Oh, and let me introduce you to the hardest working garden helper I have – my husband of 44 years, Wayne. Along with a never ending list of household projects, he’s been busy this summer ticking things off my garden to-do list, including replacing and leveling flagstones on my garden path.

Today’s project finds him busy cleaning a summer’s worth of cottonwood fluff and other plant debris and critter mess from our air-conditioning unit. Projects, to name just a few, have included rebuilding two of our raised garden beds, building birdhouses for me to paint, emptying and moving a compost bin, digging plants from here and moving them to there, and doing his level best to be a blessing to his wife. Seriously, what would I do without him?

Okay, room for one more “pretty” as my garden bids August adieu.

Pretty garden partners – Sedum ‘Maestro’ and good ol’ fashioned Black-eyed Susans (Rudbeckia hirta)

There are my six, my gardening friends. Many thanks to The Propagator for hosting this weekly garden show ‘n tell.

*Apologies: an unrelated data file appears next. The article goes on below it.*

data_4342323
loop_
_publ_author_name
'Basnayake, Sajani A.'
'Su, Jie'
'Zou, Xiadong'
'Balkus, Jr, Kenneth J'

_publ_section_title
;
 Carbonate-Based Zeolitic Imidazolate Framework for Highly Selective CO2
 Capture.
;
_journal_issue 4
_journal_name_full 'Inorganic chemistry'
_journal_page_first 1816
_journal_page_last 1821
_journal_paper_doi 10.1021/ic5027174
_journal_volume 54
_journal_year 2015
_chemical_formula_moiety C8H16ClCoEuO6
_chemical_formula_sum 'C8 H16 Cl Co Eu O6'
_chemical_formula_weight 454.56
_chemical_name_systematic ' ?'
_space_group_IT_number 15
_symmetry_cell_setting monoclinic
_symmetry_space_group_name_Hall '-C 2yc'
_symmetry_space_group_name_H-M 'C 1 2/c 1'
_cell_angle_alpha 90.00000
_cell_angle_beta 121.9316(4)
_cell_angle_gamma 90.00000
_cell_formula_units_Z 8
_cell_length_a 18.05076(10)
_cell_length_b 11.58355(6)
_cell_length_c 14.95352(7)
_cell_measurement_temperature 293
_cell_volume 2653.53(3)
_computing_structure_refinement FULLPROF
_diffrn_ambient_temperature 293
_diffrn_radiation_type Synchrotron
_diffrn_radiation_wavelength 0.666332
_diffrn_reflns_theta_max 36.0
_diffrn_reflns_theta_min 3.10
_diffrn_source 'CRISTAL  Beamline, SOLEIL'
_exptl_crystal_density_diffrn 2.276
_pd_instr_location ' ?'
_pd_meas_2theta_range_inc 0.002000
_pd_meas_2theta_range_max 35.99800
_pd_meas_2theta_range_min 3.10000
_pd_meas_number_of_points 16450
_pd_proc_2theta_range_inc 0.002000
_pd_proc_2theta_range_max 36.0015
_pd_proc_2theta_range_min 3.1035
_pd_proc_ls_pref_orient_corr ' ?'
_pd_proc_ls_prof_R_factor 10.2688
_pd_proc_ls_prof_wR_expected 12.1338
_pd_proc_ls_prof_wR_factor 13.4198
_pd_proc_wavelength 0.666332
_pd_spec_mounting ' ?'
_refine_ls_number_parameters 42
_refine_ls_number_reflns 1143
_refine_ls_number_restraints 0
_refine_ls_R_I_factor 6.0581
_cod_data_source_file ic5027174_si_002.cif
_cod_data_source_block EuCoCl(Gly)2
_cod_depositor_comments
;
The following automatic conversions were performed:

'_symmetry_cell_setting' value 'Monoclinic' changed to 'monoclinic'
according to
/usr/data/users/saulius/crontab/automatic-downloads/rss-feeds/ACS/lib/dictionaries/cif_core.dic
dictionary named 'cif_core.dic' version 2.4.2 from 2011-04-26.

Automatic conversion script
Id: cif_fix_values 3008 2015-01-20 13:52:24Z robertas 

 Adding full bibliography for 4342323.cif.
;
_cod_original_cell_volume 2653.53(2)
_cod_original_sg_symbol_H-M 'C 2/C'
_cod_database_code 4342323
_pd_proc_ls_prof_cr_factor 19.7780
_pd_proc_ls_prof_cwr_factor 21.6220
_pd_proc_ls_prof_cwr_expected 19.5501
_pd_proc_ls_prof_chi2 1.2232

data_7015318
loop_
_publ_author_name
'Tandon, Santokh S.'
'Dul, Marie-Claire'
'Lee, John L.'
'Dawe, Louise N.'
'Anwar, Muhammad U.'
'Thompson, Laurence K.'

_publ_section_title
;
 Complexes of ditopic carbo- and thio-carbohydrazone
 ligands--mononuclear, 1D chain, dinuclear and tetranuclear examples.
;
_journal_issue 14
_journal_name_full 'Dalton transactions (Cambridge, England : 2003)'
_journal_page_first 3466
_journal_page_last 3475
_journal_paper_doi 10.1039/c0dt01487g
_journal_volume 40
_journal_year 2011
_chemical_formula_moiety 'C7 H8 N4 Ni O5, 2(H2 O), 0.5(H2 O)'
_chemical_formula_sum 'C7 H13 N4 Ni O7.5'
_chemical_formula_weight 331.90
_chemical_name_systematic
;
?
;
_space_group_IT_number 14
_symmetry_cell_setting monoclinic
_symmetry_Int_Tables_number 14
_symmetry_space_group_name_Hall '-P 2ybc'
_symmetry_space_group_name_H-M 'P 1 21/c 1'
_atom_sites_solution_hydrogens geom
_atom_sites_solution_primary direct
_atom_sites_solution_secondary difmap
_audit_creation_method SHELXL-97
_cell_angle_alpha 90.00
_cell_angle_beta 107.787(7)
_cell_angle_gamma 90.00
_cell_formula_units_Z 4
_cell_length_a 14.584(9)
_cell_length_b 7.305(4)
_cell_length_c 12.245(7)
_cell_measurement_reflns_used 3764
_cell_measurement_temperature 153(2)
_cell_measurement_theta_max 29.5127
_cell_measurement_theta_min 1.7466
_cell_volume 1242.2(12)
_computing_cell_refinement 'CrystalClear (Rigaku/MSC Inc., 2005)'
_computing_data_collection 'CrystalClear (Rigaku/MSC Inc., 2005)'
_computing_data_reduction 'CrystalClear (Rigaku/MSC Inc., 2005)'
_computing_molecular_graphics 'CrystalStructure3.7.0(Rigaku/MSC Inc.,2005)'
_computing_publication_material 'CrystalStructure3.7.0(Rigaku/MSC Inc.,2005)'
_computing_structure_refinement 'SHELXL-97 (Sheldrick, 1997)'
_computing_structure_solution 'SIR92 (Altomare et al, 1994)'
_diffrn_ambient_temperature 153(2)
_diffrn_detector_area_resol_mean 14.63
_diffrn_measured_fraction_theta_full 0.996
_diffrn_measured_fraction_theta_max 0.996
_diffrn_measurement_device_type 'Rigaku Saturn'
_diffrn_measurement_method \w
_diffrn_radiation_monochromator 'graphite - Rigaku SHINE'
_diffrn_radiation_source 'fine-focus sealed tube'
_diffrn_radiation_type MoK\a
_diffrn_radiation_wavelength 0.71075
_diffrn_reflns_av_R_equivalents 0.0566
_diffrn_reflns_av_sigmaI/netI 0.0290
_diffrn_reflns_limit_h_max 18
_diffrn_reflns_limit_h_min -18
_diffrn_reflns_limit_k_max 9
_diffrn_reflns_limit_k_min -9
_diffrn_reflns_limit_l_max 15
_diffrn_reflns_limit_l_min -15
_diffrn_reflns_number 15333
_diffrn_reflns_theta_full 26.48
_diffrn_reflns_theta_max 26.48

Six on Saturday: Bees & Birdhouses

It’s the blue-skied, breezy sort of day that lures you outside to just sit a spell and enjoy summer’s final days. I’m sitting in a comfy chair on my backyard deck, enjoying the sights and sounds around me while I sip on a cup of coffee from a favorite mug and spend a little time reading my Bible.

In addition to all the usual weed pulling, deadheading, and watering, we’ve kept pretty busy this week. My hubby has been busy building birdhouses for our yard. He’s been using the lumber salvaged from our former deck in his creations. The birds don’t really care one little tweet if their new homes are decorated, but I have been enjoying getting a little artsy with painting and embellishing them. I’ve got a spot all picked out for the latest creation…a nice spot between two trees in the backyard. I’ll post a pic once it’s in place.

The latest creation needs to find a spot in our yard. The little brass bit around the entry is salvaged from a kitchen faucet we recently upgraded.